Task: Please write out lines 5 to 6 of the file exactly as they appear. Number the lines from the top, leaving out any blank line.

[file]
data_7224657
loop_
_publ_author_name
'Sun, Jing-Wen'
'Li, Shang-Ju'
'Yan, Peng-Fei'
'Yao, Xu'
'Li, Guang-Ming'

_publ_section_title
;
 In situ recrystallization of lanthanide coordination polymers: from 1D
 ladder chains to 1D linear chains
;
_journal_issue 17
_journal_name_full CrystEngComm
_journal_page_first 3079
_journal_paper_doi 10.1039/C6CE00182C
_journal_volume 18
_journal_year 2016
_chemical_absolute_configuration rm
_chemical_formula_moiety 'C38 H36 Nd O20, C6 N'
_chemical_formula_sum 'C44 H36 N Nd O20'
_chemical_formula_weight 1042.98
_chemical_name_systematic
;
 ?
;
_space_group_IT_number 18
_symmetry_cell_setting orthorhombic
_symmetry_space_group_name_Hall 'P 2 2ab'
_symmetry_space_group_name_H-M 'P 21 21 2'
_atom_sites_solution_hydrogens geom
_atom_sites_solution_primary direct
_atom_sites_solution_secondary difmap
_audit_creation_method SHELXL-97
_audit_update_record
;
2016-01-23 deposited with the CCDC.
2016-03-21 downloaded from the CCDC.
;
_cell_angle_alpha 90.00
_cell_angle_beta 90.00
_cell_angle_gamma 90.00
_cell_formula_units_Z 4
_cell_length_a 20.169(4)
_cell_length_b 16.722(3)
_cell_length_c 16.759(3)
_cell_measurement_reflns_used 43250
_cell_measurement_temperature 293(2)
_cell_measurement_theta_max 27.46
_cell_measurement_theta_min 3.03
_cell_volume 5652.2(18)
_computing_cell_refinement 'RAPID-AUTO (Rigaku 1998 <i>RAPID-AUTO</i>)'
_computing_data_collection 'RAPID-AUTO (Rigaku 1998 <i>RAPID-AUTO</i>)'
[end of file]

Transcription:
'Li, Shang-Ju'
'Yan, Peng-Fei'